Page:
Photo: David Gilkey/NPR
Droughts kill trees. That much we know. But beyond the simple concept
of "trees die without water," scientists actually don't know
much about how heat and droughts affect trees. How long can they
go without water? Which ones will die first?
Ecologists at the Los Alamos National Laboratory in New Mexico want to
help trees survive droughts, but first, they have to learn how to kill
Nate McDowell runs what you might call a "tree torture" lab.
It's actually outside in the desert, near the national lab. He's growing
a group of pinon and juniper trees, about 15 feet high. Plastic gutters
keep rain away from the tree roots, to simulate drought. The trees themselves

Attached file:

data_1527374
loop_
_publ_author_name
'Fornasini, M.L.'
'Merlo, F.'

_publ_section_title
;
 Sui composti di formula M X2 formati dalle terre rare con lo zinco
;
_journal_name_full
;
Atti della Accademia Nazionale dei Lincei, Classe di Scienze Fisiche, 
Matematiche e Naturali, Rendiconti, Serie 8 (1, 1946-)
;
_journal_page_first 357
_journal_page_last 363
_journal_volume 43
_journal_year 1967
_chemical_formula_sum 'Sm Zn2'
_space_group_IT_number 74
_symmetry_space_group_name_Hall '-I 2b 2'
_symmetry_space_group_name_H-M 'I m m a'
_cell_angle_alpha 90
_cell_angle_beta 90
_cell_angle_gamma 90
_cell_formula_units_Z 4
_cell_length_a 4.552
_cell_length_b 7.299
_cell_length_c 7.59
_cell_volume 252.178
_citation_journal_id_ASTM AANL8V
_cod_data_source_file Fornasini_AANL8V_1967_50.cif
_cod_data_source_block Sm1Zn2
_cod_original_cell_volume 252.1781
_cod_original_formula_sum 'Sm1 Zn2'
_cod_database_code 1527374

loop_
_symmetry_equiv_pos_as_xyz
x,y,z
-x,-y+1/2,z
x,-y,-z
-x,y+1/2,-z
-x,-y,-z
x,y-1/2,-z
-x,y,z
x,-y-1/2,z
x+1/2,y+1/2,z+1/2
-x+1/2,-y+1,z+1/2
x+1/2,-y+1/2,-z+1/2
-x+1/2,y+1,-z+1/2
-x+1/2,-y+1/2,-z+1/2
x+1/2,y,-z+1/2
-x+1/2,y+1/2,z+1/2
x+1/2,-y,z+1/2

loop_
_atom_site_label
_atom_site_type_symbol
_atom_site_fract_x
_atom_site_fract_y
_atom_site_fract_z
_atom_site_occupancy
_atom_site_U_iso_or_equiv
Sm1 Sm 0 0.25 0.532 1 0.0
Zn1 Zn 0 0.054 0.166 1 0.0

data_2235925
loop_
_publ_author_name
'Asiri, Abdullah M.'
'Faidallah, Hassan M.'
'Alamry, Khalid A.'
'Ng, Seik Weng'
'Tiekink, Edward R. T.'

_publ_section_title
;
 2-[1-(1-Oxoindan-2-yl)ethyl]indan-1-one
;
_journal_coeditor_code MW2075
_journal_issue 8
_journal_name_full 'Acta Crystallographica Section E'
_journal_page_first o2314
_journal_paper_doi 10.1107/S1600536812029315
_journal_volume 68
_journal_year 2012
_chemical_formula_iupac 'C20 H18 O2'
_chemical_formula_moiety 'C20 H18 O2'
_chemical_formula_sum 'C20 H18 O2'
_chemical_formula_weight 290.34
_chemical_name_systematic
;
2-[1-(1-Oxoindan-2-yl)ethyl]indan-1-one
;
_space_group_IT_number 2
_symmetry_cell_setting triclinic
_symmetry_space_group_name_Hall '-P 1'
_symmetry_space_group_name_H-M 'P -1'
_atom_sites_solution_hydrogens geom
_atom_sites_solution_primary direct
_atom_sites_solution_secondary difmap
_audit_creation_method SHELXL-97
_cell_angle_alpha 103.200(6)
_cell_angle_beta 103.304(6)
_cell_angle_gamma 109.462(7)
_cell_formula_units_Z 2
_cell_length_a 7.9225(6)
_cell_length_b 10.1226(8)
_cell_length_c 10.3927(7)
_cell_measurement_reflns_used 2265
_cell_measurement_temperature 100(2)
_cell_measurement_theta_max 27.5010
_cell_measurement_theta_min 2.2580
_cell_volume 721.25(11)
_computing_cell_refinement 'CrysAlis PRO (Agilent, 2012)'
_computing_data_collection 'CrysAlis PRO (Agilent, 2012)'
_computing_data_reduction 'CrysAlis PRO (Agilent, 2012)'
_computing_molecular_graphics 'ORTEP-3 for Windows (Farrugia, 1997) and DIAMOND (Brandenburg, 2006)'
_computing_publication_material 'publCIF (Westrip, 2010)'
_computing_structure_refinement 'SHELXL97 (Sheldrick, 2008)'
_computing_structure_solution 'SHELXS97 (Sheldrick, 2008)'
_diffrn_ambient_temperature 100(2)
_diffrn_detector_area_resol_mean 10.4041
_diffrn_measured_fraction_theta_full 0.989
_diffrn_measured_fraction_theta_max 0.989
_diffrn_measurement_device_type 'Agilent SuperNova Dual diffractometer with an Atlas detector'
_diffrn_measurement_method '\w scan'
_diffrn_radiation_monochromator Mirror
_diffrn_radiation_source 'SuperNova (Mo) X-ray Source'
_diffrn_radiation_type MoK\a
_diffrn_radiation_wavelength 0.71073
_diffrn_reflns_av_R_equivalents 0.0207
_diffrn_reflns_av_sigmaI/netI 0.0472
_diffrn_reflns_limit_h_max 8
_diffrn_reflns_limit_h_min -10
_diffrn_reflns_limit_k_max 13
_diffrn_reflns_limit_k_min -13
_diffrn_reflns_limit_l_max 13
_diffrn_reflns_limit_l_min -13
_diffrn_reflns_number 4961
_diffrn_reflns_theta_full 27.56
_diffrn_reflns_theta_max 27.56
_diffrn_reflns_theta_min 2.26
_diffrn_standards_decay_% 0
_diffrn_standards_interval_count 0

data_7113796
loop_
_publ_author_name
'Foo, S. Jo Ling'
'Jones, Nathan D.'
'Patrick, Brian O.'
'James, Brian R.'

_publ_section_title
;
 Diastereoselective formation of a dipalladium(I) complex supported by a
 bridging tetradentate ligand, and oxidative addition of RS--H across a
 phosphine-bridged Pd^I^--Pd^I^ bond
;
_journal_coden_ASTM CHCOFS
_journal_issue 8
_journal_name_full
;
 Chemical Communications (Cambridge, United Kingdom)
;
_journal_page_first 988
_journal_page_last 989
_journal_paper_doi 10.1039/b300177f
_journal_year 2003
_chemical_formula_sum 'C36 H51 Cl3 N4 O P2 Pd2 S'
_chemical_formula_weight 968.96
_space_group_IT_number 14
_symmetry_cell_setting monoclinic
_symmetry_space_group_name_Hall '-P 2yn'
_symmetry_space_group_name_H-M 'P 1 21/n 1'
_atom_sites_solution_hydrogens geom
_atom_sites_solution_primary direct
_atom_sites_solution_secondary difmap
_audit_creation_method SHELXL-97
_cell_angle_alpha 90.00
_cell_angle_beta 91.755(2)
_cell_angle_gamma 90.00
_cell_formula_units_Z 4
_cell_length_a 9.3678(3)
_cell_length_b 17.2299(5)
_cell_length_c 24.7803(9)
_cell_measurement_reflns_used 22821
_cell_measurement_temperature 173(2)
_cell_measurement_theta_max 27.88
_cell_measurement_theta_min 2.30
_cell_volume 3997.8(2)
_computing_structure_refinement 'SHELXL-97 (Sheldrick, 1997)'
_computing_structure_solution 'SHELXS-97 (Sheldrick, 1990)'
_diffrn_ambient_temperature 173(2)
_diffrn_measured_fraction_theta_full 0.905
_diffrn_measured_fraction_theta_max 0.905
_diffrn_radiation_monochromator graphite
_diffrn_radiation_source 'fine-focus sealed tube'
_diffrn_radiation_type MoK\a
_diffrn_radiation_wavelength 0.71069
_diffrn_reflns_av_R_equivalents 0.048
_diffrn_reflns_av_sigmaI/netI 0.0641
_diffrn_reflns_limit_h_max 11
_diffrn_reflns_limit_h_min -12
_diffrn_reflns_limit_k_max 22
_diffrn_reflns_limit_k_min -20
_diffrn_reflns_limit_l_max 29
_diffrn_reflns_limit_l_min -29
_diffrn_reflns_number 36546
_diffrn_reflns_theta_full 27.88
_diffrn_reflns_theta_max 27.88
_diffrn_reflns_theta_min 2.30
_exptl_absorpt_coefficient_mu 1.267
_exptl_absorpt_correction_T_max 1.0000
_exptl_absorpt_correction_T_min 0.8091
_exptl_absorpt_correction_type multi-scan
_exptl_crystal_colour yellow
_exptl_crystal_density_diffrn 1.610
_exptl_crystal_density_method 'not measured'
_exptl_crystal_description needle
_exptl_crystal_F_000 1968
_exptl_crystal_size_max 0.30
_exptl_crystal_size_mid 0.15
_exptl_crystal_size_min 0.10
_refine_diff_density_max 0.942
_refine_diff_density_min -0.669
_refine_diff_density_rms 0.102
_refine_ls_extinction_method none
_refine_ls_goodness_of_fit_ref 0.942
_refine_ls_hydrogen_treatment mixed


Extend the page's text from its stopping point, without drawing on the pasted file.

are growing inside clear plastic chambers — tubes with no tops.
Silvery hoses carry heated air into the chambers.
We climb in through a hole in the chamber where you can immediately
feel the heat. It’s about 7 degrees hotter than the outside, roughly
the increase predicted by computer models of climate change over the
next 80 years or so.
McDowell is simulating drought and a warmer climate. He measures how
the trees respond — there are instruments stuck into and all over
the trees. Even wrapped around the stem.
"Every few minutes they measure the diameter of that tree,"
he explains. The trees look like patients in intensive care —
wired up with tubes coming out of the stems. All to see what it takes
to kill it. "Everyone knows it gets hot and dry; you know, beetles
show up, the trees are dead," McDowell says, "but we don't
really understand it."
Christopher Joyce of NPR’s Weekend Edition has the fascinating story: